Monday, February 9, 2009

Wisconsin Concrete Park

We originally visited the concrete park in mid September 2003

My mom, husband and I were on our way to Bayfield, Wisconsin and the Apostle Islands one evening when our headlights glinted off something alongside the road. We didn't think much of it, but on our way back home a few days later we had a bit more light left in the day, and were quite surprised by what we saw.
The Wisconsin Concrete Park in Phillips, Wisconsin is a collection of over 200 concrete sculptures built by the retired lumberjack Fred Smith.
Fred Smith, a lumberjack, was born on September 20, 1886 in northern Wisconsin to German immigrants.
In 1936, he and two other men, John and Albert Raskie, built the Rock Garden Tavern on Route 13 just outside of Phillips. It was during the construction of the tavern that Smith began to become interested in sculpting.
After Smith retired from the lumberjack trade, he took over the operation of the Rock Garden Tavern.
Over the next several years, Smith created over 200 sculptures which range over a 3 1/2 acre site next door to the tavern.
There are characters and scenes from fiction and history, like Paul Bunyan and Abe Lincoln and the chariot race scene from Ben Hur.
Smith built the figures on wooden frames, wrapped them in wire and then covered them with cement and embedded the broken glass, bottle bottoms and beer caps, among other items, into the sculptures.
What a neat discovery this was for us, and it really sparked the whole Roadside Trail Mix style of traveling we've since adopted.

Wisconsin Concrete Park
N8236 South Hwy 13
Phillips, WI 54555

Monday, February 2, 2009

Highland Park Diner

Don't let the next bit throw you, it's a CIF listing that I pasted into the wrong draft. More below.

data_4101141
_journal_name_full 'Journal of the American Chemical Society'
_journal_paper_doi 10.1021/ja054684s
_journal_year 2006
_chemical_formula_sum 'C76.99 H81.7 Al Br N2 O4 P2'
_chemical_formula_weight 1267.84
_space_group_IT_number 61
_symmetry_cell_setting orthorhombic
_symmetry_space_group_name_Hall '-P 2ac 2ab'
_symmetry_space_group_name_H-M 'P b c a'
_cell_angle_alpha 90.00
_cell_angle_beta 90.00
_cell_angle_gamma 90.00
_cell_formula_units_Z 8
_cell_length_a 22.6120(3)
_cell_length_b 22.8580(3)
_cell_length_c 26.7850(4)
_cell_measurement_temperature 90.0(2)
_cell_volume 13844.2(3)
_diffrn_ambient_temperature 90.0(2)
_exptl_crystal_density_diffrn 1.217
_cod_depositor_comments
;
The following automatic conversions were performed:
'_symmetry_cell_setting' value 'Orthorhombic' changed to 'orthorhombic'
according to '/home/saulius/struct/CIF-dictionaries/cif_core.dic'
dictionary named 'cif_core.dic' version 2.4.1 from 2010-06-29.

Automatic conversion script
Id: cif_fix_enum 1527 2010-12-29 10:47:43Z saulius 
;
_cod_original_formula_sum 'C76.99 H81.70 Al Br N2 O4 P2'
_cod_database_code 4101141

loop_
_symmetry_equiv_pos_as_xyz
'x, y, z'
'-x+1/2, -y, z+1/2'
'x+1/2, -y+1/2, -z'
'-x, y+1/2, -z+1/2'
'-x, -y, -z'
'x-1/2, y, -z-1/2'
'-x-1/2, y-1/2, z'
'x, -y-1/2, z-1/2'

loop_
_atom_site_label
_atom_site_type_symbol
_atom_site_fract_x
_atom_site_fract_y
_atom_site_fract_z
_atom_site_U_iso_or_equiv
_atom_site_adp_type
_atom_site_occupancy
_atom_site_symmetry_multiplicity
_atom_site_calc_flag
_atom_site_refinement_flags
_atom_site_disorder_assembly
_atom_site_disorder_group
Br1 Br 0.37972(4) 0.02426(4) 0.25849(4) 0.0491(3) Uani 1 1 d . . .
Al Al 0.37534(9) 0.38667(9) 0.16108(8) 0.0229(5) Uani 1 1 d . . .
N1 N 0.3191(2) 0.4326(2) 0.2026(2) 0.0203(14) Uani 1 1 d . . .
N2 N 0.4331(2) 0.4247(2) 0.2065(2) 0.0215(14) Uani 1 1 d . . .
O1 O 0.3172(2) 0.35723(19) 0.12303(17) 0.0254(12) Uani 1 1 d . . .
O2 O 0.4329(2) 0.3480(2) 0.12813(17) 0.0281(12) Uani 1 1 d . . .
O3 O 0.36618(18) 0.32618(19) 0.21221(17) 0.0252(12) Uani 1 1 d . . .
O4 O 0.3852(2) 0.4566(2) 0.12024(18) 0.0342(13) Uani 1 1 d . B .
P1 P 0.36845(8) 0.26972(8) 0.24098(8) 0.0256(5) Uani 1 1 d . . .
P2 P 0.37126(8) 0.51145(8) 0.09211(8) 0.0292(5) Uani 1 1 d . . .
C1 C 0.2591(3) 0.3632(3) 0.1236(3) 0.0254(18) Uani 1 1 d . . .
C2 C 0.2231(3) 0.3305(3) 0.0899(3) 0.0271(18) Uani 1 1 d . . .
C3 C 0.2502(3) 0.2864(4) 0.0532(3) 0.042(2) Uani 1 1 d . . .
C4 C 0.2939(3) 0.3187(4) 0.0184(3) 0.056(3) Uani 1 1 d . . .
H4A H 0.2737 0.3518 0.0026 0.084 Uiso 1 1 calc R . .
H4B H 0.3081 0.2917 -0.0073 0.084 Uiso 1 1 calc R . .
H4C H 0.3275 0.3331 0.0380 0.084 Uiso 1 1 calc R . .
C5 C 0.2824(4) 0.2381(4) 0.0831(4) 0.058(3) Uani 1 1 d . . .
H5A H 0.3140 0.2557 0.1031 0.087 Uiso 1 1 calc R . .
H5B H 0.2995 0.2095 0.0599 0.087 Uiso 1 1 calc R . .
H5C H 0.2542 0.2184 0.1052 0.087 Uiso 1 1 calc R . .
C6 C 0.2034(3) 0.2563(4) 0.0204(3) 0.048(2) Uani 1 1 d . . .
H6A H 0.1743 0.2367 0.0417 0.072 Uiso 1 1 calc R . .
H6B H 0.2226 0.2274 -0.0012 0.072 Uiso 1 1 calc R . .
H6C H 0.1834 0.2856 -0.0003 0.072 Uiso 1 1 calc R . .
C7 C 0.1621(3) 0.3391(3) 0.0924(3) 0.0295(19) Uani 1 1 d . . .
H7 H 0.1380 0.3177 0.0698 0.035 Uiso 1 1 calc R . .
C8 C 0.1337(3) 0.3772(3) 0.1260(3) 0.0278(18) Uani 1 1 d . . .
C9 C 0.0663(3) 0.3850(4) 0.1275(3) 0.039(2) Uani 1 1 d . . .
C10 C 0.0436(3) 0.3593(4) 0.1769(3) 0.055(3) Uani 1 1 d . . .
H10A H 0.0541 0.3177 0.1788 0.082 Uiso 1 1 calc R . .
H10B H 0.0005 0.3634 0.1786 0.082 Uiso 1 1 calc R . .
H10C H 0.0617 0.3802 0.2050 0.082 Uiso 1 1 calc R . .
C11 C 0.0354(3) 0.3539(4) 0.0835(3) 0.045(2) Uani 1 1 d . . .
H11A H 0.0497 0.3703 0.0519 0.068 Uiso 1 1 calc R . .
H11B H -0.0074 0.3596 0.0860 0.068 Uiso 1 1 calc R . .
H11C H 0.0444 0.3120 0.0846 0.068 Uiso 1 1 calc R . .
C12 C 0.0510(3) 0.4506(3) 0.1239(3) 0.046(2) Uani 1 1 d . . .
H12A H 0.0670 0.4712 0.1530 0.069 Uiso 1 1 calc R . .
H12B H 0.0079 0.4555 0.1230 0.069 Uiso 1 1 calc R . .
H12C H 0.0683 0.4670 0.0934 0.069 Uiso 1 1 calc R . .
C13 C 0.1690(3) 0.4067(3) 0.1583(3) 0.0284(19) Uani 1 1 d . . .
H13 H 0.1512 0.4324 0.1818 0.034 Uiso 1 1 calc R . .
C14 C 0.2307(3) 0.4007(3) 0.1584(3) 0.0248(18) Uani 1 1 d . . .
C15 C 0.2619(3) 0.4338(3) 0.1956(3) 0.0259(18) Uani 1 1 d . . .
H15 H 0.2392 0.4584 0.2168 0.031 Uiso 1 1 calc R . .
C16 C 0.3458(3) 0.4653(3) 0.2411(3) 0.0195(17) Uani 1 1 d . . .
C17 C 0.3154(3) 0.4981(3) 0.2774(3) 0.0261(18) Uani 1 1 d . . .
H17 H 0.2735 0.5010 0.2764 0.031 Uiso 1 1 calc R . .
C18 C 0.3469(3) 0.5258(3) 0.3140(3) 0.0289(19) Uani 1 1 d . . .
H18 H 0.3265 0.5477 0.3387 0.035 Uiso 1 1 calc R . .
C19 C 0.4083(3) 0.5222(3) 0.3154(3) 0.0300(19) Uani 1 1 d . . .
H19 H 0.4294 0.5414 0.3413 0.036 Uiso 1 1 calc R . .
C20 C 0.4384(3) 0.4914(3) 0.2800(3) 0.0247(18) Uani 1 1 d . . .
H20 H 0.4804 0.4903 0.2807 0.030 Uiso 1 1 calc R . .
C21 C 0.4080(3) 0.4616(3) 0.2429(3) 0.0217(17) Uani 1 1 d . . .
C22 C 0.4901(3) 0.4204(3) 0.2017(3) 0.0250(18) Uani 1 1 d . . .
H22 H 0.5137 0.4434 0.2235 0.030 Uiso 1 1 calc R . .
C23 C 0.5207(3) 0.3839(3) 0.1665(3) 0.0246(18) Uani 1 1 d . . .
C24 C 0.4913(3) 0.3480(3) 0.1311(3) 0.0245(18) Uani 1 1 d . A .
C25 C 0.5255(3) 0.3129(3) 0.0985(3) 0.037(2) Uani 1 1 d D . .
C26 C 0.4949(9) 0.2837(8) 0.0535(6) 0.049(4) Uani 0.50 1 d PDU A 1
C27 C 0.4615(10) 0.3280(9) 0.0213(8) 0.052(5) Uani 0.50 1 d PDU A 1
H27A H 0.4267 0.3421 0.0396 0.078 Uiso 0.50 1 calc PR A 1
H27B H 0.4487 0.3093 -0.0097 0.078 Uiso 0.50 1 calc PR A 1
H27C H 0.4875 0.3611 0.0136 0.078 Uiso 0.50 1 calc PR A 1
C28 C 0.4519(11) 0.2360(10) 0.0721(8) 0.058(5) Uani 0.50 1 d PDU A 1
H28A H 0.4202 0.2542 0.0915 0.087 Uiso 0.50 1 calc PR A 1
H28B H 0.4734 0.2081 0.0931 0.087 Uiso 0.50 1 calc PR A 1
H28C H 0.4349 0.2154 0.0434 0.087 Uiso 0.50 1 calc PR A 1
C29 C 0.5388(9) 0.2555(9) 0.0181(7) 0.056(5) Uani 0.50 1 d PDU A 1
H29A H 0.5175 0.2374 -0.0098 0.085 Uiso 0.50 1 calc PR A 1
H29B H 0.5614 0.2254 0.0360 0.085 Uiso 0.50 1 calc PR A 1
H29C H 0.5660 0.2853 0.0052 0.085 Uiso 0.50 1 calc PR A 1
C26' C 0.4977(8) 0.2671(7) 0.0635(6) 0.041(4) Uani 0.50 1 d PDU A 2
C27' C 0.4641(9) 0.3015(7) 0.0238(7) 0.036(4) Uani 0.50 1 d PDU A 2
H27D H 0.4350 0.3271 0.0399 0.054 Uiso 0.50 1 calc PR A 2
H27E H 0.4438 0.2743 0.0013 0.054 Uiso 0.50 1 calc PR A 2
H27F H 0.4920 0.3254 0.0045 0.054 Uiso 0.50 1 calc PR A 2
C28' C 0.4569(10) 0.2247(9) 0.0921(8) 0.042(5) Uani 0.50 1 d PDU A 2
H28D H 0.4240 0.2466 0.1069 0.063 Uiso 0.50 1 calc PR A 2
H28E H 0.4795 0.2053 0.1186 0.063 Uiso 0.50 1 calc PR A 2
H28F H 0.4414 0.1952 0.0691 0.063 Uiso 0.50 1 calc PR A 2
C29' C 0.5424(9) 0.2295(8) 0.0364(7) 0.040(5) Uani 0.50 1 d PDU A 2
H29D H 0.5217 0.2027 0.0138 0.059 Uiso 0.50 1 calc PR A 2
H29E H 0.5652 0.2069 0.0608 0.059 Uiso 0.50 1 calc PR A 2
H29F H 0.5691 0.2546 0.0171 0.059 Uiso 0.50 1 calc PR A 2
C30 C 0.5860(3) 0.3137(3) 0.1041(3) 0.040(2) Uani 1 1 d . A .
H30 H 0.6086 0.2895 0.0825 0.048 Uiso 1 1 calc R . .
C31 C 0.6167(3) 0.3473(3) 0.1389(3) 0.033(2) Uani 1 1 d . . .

We originally visited the Highland Park Diner in mid July, 2007.

When I found out we would be coming through Rochester, NY, I made note of the address of the Highland Park Diner so we could stop by and visit this landmark.
When we drove up to the building, we were instantly charmed by it.
The diner is an original 1948 art-deco styled diner manufactured by the Orleans Diner Company, still occupying its original location.
It may be the only surviving one of this manufacturer, as only two or three were produced.
Most of the interior was removed in the 70s, but it was purchased by a new owner in the 80s and restored.
We tucked into a cozy booth in the back corner and admired the retro decor, from the quilted stainless backsplash to the neon lining the arched ceiling.
The Highland Park was cool and clean, the service friendly and the food was good.
We even tried the apple pie because apparently Conde Nast voted in best apple pie a few years back. It was good, but I won't say it was the best apple pie I've ever had. But if I ever find myself anywhere near Rochester again, I will definitely be back.

Highland Park Diner
960 Clinton Ave S
Rochester, NY 14620